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Nature Papers Present Tomato Pangenome, Genomic Evolution of Potatoes, More

The graph pangenome of the tomato is reported in Nature this week, providing a new tool for advancing breeding efforts for this important crop plant. To construct the pangenome, a team led by scientists from the Chinese Academy of Agricultural Sciences catalogued more than 19 million variants from 838 genomes, including 32 new reference-level genome assemblies. They demonstrate its utility by using it for genome-wide association study analyses and heritability estimation of 20,323 gene-expression and metabolite traits. "Our study advances the understanding of the heritability of complex traits and demonstrates the power of the graph pangenome in crop breeding," the researchers write.

A study examining the genomic evolution and diversity of wild and cultivated potatoes is presented in Nature this week, helping advance efforts to construct a pangenome for the food crop. A group led by investigators from the Chinese Academy of Agricultural Sciences assembled and analyzed 44 high-quality diploid potato genomes from 24 wild and 20 cultivated accessions, as well as two species in a neighboring section. Through the work, the researchers uncover insights into the alteration of potato genomes during the evolution of tuberization, which will enable genome design for new diploid hybrids, they write.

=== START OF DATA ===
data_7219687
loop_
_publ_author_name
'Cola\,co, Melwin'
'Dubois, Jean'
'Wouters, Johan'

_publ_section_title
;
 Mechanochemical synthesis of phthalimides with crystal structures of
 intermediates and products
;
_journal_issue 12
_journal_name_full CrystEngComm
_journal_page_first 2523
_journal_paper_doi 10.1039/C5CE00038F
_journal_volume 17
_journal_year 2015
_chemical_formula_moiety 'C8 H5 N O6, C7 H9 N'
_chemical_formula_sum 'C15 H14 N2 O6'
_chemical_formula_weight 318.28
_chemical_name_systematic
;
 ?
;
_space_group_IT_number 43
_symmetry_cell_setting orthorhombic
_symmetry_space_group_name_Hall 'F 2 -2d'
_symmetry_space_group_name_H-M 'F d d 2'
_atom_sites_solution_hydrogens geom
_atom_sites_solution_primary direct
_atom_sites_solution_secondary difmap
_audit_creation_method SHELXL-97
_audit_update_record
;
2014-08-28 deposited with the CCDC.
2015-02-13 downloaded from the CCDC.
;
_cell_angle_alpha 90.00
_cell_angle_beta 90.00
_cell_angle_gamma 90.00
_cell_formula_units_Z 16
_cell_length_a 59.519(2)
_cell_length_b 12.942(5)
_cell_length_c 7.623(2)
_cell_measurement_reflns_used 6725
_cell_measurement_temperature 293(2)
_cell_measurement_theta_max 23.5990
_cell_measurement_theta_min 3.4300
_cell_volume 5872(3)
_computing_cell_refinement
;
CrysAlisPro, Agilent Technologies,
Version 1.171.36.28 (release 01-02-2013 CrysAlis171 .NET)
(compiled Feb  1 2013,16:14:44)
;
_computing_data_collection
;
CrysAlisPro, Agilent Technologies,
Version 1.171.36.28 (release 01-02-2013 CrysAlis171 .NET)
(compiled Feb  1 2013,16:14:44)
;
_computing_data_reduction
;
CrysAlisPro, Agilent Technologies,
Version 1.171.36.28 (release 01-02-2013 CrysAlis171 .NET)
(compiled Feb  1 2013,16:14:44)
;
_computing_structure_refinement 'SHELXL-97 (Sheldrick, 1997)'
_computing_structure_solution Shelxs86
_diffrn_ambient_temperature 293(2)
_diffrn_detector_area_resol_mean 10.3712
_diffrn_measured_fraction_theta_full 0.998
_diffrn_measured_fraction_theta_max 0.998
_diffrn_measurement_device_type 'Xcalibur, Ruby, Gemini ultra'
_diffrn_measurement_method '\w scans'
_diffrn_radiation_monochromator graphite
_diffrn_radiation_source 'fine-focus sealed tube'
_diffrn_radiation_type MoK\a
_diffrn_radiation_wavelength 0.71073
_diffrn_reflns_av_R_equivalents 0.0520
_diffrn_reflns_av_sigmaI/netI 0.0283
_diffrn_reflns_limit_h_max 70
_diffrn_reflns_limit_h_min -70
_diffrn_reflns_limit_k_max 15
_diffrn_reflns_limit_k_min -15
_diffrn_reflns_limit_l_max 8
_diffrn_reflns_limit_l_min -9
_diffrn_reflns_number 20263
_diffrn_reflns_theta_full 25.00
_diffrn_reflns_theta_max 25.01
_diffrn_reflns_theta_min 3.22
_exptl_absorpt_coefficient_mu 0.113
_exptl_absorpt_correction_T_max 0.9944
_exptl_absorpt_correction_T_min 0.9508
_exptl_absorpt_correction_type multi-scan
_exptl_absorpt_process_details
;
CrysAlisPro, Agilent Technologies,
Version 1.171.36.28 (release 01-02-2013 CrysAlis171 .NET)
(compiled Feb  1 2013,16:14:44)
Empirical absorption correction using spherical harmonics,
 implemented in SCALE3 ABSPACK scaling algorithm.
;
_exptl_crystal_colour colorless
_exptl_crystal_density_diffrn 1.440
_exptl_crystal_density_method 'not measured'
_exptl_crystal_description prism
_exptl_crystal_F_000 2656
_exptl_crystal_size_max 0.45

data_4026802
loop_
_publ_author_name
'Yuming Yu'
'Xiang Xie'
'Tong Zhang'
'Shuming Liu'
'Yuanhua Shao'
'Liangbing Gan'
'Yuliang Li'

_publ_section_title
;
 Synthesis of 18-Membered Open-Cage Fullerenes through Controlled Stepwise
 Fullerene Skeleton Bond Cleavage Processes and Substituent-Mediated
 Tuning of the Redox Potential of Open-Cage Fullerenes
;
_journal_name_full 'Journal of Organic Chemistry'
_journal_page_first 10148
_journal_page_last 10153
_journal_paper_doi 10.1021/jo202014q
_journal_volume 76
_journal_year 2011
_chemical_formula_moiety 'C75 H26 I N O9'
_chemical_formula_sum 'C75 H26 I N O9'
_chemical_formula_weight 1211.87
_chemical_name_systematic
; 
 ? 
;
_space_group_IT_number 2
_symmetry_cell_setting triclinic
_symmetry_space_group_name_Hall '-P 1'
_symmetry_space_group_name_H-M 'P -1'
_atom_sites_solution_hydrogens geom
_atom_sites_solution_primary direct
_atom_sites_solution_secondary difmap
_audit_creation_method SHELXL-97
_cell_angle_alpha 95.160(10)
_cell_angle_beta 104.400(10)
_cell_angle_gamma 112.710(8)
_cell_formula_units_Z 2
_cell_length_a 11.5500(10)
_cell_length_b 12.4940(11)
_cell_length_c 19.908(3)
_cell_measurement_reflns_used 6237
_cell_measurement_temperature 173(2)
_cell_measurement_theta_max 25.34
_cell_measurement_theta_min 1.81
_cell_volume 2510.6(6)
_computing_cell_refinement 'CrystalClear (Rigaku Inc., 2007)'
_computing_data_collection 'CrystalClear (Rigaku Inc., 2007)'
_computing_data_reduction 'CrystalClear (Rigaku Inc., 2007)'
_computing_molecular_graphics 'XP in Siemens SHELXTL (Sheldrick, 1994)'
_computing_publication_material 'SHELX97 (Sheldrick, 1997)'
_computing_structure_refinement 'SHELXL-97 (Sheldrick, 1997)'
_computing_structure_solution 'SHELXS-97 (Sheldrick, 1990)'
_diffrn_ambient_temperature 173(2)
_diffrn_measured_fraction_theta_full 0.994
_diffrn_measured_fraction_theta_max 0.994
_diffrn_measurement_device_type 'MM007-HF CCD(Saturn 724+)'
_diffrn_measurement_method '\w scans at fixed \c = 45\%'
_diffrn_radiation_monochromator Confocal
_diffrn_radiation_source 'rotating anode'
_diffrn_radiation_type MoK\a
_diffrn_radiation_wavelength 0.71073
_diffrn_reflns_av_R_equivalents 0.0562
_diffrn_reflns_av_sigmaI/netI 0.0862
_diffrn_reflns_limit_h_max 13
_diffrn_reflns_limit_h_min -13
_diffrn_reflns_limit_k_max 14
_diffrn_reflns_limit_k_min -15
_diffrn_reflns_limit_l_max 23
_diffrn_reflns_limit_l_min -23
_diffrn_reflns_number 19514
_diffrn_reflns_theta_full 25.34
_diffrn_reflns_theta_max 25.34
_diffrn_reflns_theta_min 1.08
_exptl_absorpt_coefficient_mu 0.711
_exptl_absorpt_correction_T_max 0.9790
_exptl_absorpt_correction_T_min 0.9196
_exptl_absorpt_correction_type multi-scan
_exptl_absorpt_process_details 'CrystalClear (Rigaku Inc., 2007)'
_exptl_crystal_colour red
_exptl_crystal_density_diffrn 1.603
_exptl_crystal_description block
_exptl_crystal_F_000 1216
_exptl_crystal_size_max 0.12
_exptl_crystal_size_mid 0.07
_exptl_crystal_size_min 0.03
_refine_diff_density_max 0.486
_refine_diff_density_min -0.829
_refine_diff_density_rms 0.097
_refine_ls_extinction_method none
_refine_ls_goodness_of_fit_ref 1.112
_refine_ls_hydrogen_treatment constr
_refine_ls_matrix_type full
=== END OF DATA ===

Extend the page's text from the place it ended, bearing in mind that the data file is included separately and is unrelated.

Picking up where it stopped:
The discovery of adaptive immunity in humans to the CRISPR enzyme CAS13d is reported in this week's Nature Medicine, highlighting the potential dangers of using the RNA-editing enzyme for therapeutic applications. As efforts to use CRISPR genome editing to treat disease accelerate, efforts are underway to identify CRISPR nucleases with improved characteristics over the well-known Cas9 enzyme. One of these, Cas13d from the bacteria Ruminococcus flavefaciens (RfxCas13d), is of particular interest owing to its small size and high specificity. However, the existence of pre-existing immunity against RfxCas13d is unclear. To investigate, a team led by researchers from the National University of Singapore evaluated antibody and T cell responses to RfxCas13d in healthy donors using ELISA and T cell culture assays. They find RfxCas13d-reactive antibodies and CD4 and CD8 T cell responses in most donors. "Our findings argue for caution in the use of RfxCas13d as a therapeutic, particularly if the enzyme is to be expressed in the long term," they write.